A letter to my six-year-old daughter.

I wrote this letter in May of 2015. I want to stick it in this blog, so when my kids Google me when they are older and wiser, it will pop up for her. 🙂

My lovely Mackadoodle,

It’s a cold and rainy Thursday, you’re off at school, undoubtedly trying to take over running the class, like you always do. Your teacher tells me you are super capable, quick to pick up on everything, a social butterfly…and a teensy weensy bit bossy.


Girl, you are just like me.

You are six and a half, and fifty pounds of precociousness, spunk and moxie. So much moxie. The random, nonsensical gibberish that comes out of your mouth makes me belly laugh, you have such a keen sense of humor. You talk, a lot. But you know you do, so you make fun of yourself for it, which is so wise beyond your years.

You feel the innate need to narrate every little thing as it happens, which drives me nuts sometimes. Okay, most of the time. But it also shows me how observant you are, and how nothing escapes you.

I’m not worried about you. I can already tell that in life, you will be just fine. More than fine, you are meant to do great things. I can see it the determination in your eyes. After all, your first full sentence was “I do it”, and so far, not much has changed since.

Last night, you built an obstacle course out of all your stuffed animals in the dining room. You were so excited to show it to me, and I kind of just shooed you away, because I was working. I do that sometimes, I realize that fully, and I’m not particularly proud of it. I know that I am not June Cleaver. That you more often will bake cookies with your dad than me, that you will do most of your artsy crafts-y stuff with Lacey, that you will imagine great afternoon adventures with your Beanie Boos on your own.

Knowing those aren’t the moments and feats you and I will bond over, instead, I hope to teach you independence and strength. I want you to see that you can do anything you set your mind to, that being a woman is inconsequential when it comes to attaining your goals and realizing your dreams. I want to push you to always strive to do better, work harder to get that better grade, run faster, sing louder.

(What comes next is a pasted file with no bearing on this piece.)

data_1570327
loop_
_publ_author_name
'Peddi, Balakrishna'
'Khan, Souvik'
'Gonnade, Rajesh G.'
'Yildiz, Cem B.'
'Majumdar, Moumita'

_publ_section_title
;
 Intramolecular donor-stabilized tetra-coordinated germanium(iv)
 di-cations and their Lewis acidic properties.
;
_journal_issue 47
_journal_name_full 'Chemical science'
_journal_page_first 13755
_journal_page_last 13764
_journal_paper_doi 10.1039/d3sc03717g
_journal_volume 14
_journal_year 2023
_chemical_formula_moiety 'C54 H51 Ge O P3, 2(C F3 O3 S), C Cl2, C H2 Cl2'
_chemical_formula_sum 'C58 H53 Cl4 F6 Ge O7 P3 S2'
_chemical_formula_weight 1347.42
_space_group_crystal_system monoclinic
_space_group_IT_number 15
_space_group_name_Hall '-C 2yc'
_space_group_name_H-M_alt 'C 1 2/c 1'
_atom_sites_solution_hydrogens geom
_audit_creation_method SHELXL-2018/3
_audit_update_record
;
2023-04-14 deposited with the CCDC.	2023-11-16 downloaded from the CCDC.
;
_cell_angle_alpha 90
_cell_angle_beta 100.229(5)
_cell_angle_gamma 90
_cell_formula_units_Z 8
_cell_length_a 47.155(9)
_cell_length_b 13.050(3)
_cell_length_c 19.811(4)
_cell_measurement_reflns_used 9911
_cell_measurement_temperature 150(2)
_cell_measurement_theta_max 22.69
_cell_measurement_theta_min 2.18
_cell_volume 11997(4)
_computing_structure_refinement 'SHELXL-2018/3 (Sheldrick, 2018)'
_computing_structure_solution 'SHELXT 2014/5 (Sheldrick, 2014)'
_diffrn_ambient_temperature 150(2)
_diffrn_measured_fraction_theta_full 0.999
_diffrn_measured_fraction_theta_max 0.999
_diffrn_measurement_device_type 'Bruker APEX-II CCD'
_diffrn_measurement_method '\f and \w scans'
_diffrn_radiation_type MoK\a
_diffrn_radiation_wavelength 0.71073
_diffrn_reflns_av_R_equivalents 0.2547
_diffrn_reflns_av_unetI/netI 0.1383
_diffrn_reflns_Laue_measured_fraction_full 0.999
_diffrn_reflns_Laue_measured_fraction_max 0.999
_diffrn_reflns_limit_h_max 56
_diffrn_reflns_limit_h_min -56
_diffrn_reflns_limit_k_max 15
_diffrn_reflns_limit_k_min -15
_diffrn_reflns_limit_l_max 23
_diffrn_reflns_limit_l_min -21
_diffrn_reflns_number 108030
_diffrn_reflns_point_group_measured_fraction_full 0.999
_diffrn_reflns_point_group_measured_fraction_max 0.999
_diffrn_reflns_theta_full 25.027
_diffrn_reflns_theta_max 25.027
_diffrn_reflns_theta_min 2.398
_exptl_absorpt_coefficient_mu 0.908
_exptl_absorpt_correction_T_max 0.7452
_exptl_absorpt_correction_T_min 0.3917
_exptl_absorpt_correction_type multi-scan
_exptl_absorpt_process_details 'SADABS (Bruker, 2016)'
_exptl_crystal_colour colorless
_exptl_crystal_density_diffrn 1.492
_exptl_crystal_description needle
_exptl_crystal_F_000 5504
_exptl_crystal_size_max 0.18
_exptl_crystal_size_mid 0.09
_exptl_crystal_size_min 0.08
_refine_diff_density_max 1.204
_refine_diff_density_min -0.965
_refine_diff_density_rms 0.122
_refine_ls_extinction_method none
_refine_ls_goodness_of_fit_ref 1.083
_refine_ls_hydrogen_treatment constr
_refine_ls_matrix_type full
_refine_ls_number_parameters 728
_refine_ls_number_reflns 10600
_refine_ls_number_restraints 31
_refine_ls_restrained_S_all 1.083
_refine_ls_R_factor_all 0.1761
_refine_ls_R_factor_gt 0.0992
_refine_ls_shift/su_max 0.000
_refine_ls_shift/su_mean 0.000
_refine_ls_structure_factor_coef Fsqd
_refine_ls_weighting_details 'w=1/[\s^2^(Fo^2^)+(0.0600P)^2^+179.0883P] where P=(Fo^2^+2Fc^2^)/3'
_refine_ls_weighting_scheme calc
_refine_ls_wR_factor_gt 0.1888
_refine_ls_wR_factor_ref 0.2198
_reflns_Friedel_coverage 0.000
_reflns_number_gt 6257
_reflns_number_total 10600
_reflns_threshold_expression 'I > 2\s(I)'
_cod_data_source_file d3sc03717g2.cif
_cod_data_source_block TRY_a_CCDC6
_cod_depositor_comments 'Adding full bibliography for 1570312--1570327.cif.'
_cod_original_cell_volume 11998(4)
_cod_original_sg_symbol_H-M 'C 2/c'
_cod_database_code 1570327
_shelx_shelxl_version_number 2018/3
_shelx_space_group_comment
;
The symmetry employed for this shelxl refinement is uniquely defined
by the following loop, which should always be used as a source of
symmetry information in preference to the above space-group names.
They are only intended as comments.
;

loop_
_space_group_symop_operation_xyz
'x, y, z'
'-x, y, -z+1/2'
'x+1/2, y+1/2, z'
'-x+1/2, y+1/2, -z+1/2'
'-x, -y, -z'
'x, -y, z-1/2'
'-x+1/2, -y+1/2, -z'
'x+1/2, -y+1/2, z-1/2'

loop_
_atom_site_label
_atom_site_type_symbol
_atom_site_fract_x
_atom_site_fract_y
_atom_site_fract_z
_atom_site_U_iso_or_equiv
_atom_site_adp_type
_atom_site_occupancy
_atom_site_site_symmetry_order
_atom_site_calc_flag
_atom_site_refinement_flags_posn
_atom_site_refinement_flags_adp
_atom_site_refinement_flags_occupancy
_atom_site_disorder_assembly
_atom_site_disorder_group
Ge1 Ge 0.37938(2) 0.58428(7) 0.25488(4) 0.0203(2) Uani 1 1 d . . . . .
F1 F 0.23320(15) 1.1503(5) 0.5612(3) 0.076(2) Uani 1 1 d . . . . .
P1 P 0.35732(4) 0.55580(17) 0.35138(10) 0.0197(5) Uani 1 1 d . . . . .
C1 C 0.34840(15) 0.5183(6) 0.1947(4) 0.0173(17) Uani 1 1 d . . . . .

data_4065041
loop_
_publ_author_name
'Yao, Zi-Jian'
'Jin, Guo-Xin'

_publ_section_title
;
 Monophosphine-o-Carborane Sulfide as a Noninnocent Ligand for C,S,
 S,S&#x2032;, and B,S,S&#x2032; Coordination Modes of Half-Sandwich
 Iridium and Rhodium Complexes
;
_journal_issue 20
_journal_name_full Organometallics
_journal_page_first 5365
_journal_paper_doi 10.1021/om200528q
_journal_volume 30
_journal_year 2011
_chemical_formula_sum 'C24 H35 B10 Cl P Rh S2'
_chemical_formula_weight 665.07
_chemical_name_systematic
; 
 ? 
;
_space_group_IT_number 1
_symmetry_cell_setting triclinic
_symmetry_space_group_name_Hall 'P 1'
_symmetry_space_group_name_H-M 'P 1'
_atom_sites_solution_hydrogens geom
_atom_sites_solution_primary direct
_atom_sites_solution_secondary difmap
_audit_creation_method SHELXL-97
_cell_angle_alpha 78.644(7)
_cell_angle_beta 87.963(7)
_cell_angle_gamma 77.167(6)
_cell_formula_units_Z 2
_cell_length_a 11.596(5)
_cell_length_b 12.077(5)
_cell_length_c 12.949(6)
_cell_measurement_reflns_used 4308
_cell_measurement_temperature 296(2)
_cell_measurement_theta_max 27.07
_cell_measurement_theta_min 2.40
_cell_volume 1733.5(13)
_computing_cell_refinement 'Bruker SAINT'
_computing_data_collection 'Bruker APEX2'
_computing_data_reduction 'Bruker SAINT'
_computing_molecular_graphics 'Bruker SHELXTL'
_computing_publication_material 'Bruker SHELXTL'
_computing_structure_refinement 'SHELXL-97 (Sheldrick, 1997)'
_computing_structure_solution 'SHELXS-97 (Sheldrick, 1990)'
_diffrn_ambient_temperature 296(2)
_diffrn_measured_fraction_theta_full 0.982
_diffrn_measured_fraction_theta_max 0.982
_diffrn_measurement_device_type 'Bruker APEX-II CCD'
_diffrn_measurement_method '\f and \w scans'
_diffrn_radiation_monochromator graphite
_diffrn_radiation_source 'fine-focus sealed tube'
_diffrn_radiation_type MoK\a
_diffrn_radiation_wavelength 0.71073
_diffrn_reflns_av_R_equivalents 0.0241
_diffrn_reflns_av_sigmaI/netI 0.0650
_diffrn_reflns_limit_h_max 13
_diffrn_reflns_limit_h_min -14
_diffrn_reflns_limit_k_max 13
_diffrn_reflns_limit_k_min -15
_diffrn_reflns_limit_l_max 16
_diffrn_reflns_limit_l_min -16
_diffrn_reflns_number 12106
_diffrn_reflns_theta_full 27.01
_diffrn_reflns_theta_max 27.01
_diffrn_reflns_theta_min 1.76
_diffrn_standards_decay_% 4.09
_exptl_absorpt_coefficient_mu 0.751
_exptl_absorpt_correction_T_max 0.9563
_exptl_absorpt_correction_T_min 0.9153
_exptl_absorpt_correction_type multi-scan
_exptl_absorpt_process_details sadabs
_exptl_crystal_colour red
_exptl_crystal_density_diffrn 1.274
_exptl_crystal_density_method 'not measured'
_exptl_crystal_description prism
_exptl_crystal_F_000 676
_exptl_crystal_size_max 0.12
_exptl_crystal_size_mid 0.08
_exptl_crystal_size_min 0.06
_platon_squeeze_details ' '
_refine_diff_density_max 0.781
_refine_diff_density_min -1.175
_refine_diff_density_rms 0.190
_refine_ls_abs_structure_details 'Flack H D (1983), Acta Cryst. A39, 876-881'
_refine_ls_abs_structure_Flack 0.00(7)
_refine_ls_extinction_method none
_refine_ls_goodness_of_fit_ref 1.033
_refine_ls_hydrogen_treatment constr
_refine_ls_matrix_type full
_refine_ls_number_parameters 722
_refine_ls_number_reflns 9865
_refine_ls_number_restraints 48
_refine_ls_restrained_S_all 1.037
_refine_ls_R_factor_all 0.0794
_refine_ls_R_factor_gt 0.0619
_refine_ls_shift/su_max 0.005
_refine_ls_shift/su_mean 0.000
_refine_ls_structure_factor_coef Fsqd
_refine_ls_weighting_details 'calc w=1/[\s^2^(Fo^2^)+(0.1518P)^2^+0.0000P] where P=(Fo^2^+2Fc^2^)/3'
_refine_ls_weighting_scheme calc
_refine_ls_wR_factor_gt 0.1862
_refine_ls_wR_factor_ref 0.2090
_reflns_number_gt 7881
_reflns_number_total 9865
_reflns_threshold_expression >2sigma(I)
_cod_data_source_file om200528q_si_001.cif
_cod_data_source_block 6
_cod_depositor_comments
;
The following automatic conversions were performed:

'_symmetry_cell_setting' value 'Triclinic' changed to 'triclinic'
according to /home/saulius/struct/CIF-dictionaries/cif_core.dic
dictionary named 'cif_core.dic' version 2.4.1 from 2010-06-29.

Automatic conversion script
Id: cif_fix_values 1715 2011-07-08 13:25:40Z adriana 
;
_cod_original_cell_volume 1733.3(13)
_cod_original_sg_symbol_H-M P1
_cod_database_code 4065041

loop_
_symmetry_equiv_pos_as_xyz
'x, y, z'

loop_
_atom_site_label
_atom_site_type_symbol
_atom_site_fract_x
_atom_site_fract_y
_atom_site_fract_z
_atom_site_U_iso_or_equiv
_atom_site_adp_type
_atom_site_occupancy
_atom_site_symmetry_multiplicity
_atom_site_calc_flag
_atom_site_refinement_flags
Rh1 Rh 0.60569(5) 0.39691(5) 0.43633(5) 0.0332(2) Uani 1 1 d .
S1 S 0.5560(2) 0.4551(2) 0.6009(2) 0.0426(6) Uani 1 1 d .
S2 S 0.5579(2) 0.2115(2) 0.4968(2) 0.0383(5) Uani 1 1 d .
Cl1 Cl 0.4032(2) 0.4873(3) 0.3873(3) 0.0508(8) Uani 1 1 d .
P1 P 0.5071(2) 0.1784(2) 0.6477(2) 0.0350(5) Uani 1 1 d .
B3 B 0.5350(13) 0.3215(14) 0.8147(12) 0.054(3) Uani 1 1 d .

I want you to stand up for others, and for yourself. Which is what you do already, and you do it so very well. I pity the fool who ever tries to reign in your fiery spirit, because they will fail miserably. And that makes me burst at the seams with pride, bubs.


And our shopping trips.

Those will never, ever go away!

Talk about being similar, you and I peruse the racks at TJ Maxx with the same determined excitement. Trying on clothes together, where you give me your all-too-honest opinions on my wardrobe choices, is where we bond over the stories you tell me about the kids in your class, the ideas you have for the rest of your life and pink polka dotted skirts. I cherish every single one of those dressing room moments with you.

Lately, you’ve been crying at the drop of a hat. Big, faux-sad crocodile tears, anytime things don’t go your way. And you get me with that, the crying really hits a nerve, I’m not gonna lie.


I see you out in public, around your peers, friends and strangers alike. Using your manners, polite, inquisitive and courteous. Always ready to have a great time, with all that joie de vivre you carry around inside you.

My little fearless girl, you’ll get up in front of dozens of people you don’t really know and dance your heart out, like you did last Sunday, because in your own eyes (and mine), you are all sorts of amazing. You’re genuinely looking forward to picking out a charity for your birthday, so your friends can donate to that instead of buying you gifts; I am pleased as punch to see your big heart unfold.

I told you once that a smile and saying “Thank you, have a great day!” to your bus driver would be something she’d surely appreciate, and a day hasn’t gone by since that you haven’t done so. Even if you berate your brother every time he forgets to do the same.

And I couldn’t be prouder.

I always see you, Mackenzie, and I always hear you. That smile of yours, that infectious laugh, and the mischievous twinkle in your eye. All these little parts that makeup one helluva rad chick. To be able to watch you grow up is, as cheesy at it sounds, one of the most gratifying things I am doing with my life.


But I do realize that you are only still six years old, and that my window of being like, ‘the awesomest lady ever’ in your world, is rapidly closing. So, tonight let’s pull out some pencils and paper, and maybe we can draw up something cool together while you tell me all about your day at school.

Just you and me.

Love you to the moon and back, times infinity,


xo – Mom

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